Seen Recently

 

 

by John Tyler Connoley

 

January 28, 2005

 

 

This past week, my spouse Rob and I went to the Fancy Food Show in San Francisco: all the latest in gourmet and international cuisine; 1,100 vendors offering free samples; special tastings of olive oils, wines, cheeses, and balsamic vinegars. It's a hard job, but somebody's got to do it.

 

Whenever my father travels, he writes short essays, which he calls Seens. They're observations of the cultures and landscapes of the places he visits, made from the point-of-view of an American missionary abroad. (Some of his essays have been collected into the book Let Sleeping Lizards Lie, available at Amazon.) This week, I'm offering my own travel observations, made while visiting the magical land of California.

 

LA: The City

 

Every time I fly into Los Angeles International Airport (LAX), I think of Isaac Asimov. As a teenager, I read Asimov's two great science fiction series, and was struck by his concept of Cities (capital C). He envisioned a future in which most people live in Cities that spread over vast swaths of land. In his novels, one of these partly underground complexes covers all of Southern California, from San Diego to San Francisco. Flying into LAX and seeing nothing but neat rows of houses reaching to the horizon must be what flying into a City would be like.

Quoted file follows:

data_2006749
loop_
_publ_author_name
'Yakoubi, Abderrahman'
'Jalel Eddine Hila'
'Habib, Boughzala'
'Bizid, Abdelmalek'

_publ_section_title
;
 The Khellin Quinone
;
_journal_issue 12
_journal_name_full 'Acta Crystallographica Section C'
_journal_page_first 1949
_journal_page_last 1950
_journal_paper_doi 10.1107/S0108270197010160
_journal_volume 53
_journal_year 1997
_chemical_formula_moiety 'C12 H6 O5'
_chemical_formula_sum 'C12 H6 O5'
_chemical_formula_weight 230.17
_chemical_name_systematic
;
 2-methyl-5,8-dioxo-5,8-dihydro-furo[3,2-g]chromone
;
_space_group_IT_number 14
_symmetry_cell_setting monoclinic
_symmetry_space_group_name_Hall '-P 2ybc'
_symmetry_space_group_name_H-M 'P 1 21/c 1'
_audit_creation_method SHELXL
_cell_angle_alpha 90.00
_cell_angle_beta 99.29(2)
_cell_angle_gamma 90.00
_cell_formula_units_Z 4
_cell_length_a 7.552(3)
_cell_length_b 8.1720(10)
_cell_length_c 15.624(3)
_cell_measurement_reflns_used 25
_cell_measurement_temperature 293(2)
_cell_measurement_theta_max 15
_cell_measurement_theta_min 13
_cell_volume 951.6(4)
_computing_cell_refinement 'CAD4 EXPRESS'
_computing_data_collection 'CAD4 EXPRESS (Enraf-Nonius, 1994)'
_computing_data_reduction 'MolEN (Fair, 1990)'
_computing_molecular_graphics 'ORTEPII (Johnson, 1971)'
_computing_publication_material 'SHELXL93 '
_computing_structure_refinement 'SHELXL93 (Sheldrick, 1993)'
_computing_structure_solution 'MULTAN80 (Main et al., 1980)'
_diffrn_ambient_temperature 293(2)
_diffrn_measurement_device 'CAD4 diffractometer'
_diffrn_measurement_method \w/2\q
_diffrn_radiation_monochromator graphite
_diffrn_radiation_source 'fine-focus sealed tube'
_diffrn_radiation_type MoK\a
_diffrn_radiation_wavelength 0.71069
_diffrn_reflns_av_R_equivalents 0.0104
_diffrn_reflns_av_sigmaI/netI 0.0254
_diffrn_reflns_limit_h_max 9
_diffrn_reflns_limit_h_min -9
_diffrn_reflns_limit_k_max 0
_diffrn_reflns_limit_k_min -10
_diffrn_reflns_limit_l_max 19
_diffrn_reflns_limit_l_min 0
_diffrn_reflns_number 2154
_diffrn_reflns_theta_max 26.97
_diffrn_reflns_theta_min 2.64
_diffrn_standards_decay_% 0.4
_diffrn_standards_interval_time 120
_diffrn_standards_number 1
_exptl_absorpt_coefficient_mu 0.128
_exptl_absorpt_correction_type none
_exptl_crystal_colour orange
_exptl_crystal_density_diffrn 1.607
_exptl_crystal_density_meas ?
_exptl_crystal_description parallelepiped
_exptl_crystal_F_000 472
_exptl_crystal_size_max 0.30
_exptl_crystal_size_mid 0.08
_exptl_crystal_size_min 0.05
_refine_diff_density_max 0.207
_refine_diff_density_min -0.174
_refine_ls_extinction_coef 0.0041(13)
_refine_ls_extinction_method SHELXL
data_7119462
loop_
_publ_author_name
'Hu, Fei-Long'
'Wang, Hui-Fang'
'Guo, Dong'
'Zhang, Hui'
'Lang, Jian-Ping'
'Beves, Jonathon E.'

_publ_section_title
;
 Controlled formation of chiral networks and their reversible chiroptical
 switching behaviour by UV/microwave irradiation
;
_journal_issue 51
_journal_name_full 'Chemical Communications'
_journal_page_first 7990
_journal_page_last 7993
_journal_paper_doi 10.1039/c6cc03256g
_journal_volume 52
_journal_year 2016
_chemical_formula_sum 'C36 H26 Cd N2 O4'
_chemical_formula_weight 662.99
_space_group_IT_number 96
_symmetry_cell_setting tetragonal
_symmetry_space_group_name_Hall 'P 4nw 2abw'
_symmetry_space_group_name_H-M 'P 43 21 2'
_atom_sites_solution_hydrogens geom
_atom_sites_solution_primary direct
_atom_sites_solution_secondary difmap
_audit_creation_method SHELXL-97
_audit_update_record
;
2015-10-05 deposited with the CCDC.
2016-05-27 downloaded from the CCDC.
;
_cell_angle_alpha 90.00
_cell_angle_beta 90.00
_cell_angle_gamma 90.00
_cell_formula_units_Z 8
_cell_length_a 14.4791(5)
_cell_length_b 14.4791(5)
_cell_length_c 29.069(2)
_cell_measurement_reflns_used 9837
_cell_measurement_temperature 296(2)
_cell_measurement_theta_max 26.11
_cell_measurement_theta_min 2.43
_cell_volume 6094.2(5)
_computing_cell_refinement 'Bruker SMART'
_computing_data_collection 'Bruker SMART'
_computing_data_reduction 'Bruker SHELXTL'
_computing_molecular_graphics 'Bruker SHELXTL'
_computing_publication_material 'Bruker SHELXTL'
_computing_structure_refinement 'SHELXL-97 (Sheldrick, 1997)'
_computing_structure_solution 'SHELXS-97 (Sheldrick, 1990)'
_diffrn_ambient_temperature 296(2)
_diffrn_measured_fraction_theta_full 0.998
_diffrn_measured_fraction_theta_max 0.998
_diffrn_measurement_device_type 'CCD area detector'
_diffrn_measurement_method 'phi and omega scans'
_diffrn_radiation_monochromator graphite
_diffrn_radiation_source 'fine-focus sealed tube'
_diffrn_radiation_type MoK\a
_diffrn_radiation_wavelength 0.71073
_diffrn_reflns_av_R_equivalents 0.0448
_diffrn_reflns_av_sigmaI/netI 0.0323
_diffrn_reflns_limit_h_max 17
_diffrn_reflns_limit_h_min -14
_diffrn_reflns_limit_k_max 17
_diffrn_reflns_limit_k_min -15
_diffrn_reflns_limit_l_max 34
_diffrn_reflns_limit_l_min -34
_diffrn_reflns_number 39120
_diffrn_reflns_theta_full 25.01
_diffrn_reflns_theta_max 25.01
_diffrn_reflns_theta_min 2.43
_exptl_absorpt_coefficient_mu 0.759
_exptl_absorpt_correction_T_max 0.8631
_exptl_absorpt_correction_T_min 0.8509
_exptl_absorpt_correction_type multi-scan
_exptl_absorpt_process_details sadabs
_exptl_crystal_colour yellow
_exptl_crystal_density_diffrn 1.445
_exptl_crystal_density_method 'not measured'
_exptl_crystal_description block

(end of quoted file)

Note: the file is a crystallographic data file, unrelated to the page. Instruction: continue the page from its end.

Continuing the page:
At sixteen, a City seemed like the best place to live. I loved the idea of all those people moving in and out of tunnels and tubes in a human beehive the size of a state. I also marveled at the infrastructure such a City would require, and the almost magical nature of the cooperation involved in housing so many people on top of one another.

 

Asimov's Foundation novels portray a scientific organization that believes the actions of vast numbers of people are predictable in a way that individual actions are not. Flying over a Los Angeles freeway, one can see this idea acted out. The cars on the freeway look like leaves on the surface of a stream, moving in predictable wave patterns. The actions of individual aggressive drivers blend with the whole, and I see only graceful motion.

 

These days, I also recognize some of the bad aspects of Cities -- such as the heavy Los Angeles smog that's clearly visible from a plane. However, I haven't lost the awe I feel every time I look out a plane window and view rows of house lights stretching all the way to the horizon. Even New York, the original City, doesn't offer a view like that.

 

Reservations are Overrated

 

Our first day in San Francisco, we went to the Information Booth at the Fancy Food Show and asked if they could recommend a restaurant for dinner. A woman standing in line said, "You're at the Fancy Food Show, in Downtown San Francisco, and you don't have reservations for dinner? I hope you're not expecting to eat!" She and the Information Booth woman recommended we go to the food court at the mall -- as if!